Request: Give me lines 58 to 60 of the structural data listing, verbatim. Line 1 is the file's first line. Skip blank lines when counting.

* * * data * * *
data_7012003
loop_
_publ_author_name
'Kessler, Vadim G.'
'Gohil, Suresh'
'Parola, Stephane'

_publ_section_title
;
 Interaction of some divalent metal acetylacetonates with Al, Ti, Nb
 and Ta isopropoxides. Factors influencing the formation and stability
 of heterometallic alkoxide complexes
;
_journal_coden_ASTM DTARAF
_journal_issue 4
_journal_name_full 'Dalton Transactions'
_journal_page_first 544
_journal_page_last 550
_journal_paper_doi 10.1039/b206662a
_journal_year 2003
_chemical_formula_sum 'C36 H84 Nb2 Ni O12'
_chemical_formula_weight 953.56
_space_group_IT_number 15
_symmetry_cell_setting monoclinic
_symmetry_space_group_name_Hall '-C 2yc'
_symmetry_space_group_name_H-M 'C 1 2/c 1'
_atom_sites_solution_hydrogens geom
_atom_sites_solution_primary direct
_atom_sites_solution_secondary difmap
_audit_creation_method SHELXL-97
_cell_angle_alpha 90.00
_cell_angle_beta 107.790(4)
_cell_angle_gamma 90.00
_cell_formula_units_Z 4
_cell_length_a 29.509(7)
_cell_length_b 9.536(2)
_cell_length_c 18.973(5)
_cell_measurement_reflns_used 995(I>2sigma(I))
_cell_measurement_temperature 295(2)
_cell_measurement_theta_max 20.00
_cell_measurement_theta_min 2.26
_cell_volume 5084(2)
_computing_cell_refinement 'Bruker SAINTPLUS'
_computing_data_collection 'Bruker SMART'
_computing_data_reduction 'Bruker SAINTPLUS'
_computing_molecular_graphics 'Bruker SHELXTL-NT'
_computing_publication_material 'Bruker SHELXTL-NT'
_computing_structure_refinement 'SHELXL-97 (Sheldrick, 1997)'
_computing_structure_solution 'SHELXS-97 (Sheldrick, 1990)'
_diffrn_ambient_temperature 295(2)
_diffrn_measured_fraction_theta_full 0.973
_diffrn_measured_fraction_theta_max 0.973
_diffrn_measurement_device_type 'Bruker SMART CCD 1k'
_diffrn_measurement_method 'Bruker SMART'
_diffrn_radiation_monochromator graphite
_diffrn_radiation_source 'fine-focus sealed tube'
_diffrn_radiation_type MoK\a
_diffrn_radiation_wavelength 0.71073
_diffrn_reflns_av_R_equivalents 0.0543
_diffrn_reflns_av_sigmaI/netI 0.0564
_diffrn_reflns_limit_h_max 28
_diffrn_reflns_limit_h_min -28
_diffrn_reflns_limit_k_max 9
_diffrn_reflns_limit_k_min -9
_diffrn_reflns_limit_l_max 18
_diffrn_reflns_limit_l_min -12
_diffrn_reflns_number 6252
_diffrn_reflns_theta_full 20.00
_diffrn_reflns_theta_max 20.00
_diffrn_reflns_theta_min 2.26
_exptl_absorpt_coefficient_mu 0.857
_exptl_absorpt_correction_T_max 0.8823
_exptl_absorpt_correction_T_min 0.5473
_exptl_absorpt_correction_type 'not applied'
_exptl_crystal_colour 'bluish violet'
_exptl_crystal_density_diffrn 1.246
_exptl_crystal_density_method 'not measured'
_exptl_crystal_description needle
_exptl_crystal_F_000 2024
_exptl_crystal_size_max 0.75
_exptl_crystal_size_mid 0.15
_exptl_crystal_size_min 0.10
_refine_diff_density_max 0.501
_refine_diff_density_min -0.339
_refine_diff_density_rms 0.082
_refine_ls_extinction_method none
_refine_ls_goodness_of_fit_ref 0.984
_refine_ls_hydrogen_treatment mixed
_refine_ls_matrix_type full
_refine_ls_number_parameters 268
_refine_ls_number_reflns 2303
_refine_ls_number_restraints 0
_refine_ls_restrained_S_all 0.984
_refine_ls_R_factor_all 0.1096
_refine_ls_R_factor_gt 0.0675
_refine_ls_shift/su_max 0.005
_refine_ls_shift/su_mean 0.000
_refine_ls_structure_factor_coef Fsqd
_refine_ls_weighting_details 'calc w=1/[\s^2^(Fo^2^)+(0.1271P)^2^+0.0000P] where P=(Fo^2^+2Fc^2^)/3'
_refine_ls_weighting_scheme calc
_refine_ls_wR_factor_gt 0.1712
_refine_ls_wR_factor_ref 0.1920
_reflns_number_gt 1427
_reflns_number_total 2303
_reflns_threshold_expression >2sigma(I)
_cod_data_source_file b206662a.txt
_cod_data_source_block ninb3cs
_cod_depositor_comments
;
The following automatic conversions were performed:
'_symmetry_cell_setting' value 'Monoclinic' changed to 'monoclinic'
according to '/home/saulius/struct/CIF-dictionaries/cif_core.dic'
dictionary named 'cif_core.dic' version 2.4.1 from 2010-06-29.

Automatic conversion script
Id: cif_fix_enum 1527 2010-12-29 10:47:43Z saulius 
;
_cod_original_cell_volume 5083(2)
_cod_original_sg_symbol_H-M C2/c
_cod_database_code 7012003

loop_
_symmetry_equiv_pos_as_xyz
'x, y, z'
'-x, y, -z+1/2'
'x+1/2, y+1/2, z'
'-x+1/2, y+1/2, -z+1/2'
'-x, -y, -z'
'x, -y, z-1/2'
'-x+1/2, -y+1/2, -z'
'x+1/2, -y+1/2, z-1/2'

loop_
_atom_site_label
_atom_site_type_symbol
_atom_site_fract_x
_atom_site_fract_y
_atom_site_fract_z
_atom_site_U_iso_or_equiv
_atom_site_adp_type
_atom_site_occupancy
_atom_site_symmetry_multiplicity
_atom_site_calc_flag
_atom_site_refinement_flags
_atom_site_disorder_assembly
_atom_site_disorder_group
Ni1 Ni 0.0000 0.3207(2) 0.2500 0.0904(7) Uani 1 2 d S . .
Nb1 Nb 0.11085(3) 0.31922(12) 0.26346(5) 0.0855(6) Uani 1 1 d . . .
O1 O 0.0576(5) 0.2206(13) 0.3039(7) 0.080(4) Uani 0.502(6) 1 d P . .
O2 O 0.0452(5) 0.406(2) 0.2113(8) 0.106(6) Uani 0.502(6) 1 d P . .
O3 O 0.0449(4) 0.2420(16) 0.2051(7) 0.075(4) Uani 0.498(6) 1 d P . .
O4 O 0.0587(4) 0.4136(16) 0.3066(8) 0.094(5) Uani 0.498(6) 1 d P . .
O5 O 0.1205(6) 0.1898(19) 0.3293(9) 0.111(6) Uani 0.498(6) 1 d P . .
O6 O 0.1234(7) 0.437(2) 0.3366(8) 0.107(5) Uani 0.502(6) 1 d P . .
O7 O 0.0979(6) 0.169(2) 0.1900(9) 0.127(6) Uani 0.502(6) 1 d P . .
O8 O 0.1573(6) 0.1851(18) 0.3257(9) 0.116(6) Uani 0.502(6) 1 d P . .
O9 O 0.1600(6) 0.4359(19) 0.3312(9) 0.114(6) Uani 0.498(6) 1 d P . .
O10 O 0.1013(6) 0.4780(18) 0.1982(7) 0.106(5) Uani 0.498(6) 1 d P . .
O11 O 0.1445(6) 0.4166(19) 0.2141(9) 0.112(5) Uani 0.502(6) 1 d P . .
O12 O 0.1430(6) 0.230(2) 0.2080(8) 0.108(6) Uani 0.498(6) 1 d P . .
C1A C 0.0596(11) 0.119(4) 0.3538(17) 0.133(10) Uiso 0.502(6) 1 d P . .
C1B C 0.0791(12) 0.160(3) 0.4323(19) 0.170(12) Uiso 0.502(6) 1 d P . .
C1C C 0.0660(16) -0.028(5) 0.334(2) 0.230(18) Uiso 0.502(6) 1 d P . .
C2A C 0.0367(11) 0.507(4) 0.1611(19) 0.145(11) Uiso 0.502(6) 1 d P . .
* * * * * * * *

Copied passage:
_diffrn_reflns_av_R_equivalents 0.0543
_diffrn_reflns_av_sigmaI/netI 0.0564
_diffrn_reflns_limit_h_max 28